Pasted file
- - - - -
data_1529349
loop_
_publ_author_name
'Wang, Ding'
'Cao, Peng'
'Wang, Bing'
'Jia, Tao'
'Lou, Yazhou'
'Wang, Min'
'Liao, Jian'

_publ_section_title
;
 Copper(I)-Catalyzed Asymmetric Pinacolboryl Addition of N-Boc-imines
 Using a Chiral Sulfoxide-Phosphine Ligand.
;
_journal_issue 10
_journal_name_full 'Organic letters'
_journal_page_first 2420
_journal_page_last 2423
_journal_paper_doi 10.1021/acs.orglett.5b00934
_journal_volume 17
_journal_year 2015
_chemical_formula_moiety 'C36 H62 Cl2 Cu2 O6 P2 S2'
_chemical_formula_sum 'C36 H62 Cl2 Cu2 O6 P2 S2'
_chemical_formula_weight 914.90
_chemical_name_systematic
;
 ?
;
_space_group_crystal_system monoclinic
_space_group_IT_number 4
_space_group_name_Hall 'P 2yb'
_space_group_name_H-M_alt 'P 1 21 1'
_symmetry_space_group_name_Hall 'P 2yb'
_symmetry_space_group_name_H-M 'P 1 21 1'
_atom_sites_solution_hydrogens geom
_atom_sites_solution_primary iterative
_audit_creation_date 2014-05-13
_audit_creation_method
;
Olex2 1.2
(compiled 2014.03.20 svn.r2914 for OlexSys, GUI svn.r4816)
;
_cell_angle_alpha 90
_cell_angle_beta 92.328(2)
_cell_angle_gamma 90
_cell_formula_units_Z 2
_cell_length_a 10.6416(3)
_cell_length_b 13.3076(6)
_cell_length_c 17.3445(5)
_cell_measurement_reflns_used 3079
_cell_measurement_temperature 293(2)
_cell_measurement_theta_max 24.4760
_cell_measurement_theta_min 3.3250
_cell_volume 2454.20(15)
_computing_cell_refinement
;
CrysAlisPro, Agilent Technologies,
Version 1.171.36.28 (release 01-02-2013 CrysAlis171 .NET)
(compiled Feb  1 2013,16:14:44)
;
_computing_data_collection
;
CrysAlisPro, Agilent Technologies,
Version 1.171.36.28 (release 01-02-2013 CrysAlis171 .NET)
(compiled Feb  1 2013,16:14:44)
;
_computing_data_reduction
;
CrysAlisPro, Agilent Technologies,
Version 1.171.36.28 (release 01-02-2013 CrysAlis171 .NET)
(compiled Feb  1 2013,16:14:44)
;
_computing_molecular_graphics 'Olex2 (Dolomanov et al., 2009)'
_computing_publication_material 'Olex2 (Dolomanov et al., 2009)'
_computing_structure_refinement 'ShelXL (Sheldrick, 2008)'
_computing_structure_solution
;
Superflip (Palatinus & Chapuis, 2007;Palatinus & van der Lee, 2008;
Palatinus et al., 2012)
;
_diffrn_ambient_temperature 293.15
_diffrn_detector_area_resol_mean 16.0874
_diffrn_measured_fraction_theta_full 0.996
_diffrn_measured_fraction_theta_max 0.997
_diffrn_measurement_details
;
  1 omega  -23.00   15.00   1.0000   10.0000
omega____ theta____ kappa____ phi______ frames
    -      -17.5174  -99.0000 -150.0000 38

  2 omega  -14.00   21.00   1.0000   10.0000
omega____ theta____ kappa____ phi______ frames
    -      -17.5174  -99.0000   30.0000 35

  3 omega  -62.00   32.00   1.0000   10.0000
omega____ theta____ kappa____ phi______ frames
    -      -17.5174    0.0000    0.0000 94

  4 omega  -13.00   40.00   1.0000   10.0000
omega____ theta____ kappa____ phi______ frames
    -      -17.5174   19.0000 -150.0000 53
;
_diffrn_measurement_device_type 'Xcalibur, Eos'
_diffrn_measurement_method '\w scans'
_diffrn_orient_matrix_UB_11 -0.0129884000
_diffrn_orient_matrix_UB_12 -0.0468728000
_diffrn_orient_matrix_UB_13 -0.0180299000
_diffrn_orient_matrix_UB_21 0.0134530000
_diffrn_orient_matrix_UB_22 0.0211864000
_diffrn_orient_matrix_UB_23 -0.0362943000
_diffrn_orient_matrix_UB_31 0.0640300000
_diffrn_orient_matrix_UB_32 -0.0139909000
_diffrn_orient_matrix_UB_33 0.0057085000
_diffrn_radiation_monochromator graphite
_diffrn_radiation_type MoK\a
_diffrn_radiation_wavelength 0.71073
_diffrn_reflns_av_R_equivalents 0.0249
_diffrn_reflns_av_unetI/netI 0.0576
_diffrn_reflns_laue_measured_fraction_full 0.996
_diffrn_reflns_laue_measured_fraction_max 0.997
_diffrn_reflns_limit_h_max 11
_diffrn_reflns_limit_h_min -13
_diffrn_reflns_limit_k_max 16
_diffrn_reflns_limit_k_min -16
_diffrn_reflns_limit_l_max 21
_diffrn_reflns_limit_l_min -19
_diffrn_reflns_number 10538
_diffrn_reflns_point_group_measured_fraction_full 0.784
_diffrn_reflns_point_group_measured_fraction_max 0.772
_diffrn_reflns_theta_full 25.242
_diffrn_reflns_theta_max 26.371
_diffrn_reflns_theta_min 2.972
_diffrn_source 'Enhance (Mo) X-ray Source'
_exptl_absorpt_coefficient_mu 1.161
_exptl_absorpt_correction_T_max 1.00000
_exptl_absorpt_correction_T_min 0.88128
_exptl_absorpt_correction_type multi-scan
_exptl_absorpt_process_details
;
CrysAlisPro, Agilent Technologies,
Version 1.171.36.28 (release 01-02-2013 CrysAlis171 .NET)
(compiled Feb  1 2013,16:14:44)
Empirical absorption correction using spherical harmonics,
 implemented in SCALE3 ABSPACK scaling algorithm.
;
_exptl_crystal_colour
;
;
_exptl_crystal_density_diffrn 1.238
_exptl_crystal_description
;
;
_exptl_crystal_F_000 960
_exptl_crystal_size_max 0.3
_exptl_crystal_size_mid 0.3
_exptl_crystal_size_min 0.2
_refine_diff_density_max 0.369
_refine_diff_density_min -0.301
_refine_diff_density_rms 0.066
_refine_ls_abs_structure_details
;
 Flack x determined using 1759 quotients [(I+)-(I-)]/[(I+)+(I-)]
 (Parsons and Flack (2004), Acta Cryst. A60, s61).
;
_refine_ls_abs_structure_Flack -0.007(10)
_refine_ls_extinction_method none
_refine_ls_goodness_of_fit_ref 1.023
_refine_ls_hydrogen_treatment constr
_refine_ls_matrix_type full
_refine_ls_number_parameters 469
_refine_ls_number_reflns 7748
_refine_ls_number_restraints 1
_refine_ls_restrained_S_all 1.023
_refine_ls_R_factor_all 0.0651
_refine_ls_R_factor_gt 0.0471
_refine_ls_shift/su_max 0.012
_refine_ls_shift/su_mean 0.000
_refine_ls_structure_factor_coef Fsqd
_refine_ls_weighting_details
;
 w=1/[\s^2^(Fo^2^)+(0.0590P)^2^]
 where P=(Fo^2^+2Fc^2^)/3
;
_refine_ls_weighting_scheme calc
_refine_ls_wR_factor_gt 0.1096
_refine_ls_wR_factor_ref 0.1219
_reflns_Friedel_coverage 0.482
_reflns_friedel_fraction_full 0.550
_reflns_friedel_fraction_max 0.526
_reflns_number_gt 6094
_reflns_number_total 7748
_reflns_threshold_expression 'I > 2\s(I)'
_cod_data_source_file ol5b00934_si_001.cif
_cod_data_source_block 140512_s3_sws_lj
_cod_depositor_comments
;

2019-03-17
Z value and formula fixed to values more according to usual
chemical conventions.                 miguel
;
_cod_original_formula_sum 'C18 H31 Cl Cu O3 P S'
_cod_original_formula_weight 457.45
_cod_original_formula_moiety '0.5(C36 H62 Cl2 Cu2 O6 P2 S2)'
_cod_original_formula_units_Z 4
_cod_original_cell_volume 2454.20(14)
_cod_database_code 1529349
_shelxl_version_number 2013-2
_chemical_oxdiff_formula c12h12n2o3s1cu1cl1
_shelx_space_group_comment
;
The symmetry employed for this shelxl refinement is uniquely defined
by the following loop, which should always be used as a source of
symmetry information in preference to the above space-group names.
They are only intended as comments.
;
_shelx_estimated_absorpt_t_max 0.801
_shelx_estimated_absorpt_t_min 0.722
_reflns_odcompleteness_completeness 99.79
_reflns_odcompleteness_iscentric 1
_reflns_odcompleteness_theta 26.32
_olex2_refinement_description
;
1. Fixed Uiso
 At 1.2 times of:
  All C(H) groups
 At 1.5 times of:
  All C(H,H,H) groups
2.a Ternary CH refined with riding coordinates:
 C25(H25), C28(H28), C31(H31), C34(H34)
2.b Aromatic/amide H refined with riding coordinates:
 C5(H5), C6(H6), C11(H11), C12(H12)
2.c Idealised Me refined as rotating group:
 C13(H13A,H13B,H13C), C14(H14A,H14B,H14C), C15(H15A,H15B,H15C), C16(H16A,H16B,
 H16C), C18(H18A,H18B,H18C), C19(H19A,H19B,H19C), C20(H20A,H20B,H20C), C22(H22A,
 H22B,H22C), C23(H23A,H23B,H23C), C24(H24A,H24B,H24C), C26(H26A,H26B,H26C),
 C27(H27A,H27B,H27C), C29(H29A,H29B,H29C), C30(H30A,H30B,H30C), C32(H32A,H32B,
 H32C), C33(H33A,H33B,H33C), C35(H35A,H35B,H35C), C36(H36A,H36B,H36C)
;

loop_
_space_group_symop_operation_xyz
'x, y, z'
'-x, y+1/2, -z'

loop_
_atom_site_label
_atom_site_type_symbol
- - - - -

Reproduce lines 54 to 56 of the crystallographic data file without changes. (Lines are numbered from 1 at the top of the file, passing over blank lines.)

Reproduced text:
_cell_measurement_theta_min 3.3250
_cell_volume 2454.20(15)
_computing_cell_refinement